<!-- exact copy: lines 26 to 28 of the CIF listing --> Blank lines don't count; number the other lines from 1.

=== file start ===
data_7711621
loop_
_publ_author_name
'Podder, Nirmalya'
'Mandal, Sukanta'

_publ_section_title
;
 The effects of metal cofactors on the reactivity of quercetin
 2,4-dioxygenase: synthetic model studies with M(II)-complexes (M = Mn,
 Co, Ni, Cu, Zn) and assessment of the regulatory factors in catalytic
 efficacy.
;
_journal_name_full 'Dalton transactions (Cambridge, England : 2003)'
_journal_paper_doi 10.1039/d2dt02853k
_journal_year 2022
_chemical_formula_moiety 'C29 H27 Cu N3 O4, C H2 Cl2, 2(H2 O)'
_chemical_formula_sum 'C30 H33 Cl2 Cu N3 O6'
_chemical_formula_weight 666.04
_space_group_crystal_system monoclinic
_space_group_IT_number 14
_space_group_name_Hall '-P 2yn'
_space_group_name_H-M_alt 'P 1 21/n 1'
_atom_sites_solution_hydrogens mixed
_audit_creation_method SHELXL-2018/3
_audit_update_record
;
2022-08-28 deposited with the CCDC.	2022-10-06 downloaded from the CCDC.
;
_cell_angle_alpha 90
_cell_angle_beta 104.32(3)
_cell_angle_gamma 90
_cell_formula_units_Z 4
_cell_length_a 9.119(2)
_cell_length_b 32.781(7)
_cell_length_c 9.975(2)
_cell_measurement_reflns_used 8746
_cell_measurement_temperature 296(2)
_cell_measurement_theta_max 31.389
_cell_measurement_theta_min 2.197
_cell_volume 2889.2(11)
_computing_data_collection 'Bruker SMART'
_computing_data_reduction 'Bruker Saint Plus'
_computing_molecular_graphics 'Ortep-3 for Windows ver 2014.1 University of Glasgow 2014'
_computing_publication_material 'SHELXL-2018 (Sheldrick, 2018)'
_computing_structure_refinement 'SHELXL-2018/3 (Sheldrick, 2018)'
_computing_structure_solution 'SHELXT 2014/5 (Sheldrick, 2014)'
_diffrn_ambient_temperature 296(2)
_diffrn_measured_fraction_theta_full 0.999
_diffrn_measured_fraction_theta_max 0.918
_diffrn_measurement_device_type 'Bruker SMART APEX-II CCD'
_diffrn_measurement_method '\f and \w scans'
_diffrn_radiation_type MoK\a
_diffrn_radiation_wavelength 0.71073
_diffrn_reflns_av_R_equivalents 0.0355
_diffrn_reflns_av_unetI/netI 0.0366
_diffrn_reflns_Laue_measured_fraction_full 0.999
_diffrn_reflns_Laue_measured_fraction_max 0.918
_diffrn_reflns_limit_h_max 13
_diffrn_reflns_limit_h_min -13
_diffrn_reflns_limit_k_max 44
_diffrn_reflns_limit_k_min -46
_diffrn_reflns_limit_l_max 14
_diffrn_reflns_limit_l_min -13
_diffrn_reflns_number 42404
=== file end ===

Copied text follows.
;
2022-08-28 deposited with the CCDC.	2022-10-06 downloaded from the CCDC.
;